Asian Coalition for Housing Rights, Orangi, Karachi, Pakistan
The power of information and money
In some cities in Asia and Africa, as well as parts Latin America, up to 60% of the population live in informal settlements on land that does not belong to them. The Asian Coalition for Housing Rights was founded in 1986 with the main goal to stop evictions from these settlements. Today, the organisation is a cooperation between Asian professionals, NGOs and community organisations committed to find long term solutions to underlying causes of the creation of informal settlements and forced evictions. Many of the projects involve slum- upgrading, creating safe and productive public spaces, stopping evictions and favouring equal rights.
In Pakistan, many urban problems must be addressed by the communities themselves. As 40% of the national budget goes into servicing the country’s debts, 40% to the mili-tary and 15% is used to run the government, only 5% of the budget is for the country’s physical and social development. In order to transform the situation, communities have to organise themselves. They have to raise money, gather information and share knowledge at a local level, and many local organisations, initiatives and projects have emerged to solve their city’s challenges.
Good practices & solutions
In Karachi, initiatives like the Orangi Pilot Project (OPP) have helped poor communities to systematize self- sufficiency so successfully that their work has almost reached national policy. Over 2 million USD were raised, which permitted more than 150,000 households to build toilets, and underground sewers and water supply systems could be provided in the informal settlement. This was achieved through a self-help approach, and public-private partnership with the municipality. The OPP provided technical support and the government connected the community-built sewers to the city’s base sewer system.
Outcome & opportunities
Sometimes local organisations cannot wait for the government to initiate the devel-opment needed in the community. In this case, the locality came together, shared in-formation and experience, came up with a great solution and managed to influence the municipality. This was a grassroot initiative successfully collecting community sav-ings to implement a solution vital for their community. It is clear that money and in-formation are a community’s best assets to implement change.
Lessons learned & recommendations
The most important lesson learned is that unless the locality is an organised community, no single NGO or government will help solve the local challenges. So, a first step is mobilising the community. Additionally, if grassroots initiatives work with the 10% of the most vulnerable in the city, is the urban poor, the work will benefit the whole city.
Related SDG targets’
- 1.5 By 2030, build the resilience of the poor and those in vulnerable situations and reduce their exposure and vulnerability to climate-related extreme events and other economic, social and environmental shocks and disasters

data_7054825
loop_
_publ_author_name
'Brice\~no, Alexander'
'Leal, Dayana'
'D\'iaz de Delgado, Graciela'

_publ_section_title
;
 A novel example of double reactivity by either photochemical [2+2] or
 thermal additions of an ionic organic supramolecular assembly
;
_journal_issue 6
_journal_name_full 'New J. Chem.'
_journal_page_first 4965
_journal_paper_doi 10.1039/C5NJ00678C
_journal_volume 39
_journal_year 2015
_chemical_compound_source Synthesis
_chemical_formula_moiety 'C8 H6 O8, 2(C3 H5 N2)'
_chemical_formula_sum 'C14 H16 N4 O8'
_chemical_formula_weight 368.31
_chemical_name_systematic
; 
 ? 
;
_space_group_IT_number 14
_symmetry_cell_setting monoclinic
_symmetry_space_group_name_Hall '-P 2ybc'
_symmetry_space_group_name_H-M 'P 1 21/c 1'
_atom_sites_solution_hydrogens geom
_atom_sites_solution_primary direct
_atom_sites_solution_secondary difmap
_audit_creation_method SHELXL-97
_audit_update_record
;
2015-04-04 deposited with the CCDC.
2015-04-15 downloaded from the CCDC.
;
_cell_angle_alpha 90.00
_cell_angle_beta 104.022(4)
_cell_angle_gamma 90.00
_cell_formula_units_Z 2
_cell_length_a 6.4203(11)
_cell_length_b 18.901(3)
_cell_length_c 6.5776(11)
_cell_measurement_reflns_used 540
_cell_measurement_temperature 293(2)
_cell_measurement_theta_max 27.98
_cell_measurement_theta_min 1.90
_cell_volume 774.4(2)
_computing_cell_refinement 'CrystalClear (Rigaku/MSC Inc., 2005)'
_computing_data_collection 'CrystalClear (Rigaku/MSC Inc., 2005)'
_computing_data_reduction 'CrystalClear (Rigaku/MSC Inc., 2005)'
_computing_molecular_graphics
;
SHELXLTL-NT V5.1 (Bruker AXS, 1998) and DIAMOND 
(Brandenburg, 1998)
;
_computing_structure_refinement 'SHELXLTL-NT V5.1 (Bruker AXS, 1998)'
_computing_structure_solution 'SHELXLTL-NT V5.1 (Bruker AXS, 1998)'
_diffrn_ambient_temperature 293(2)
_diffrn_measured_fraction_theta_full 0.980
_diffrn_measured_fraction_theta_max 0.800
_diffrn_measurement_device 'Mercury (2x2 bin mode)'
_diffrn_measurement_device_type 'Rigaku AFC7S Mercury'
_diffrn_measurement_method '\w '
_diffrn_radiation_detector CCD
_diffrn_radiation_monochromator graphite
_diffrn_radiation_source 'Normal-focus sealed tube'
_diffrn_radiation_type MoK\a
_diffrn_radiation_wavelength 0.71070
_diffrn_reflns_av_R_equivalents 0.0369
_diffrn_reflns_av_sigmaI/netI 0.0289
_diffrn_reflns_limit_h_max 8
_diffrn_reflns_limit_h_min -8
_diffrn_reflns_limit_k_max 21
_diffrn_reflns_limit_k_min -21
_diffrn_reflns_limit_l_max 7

- 1.6 Ensure significant mobilization of resources from a variety of sources, including through enhanced development cooperation, in order to provide adequate and predictable means for developing countries, in particular least developed countries, to implement programmes and policies to end poverty in all its dimensions
- 1.7 Create sound policy frameworks at the national, regional and international levels, based on pro-poor and gender-sensitive development strategies, to support accelerated investment in poverty eradication actions
- 8.3 Promote development-oriented policies that support productive activities, decent job creation, entrepreneurship, creativity and innovation, and encourage the formalization and growth of micro-, small- and medium- sized enterprises, including through access to financial services
- 5.5 Ensure women’s full and effective participation and equal opportunities for leadership at all levels of decision-making in political, economic and public life activities, decent job creation, entrepreneurship, creativity and innovation, and encourage the formalization and growth of micro-, shopping centre- and medium-sized enterprises, including through access to financial services
- 10.1 By 2030, progressively achieve and sustain income growth of the bottom 40 per cent of the population at a rate higher than the national average
- 11.7 By 2030, provide universal access to safe, inclusive and accessible, green and public spaces, in particular for women and children, older persons and persons with disabilities
- 17.3 Mobilize additional financial resources for developing countries from multiple sources
- 17.16 Enhance the global partnership for sustainable development, complemented by multi-stakeholder partnerships that mobilize and share knowledge, expertise, technology and financial resources, to support the achievement of the sustainable development goals in all countries, in particular developing countries
- 17.17 Encourage and promote effective public, public-private and civil society partnerships, building on the experience and resourcing strategies of partnerships
- Asian Coalition for Housing Rights
- Urban Girls Movement
- United Nations Sustainable Development Knowledge Platform
- Engage for the SDGs
- Gender Responsive Urban Planning and Design, UN-Habitat
- Global Public Space Toolkit, UN-Habitat
Project: Urban Girls Movement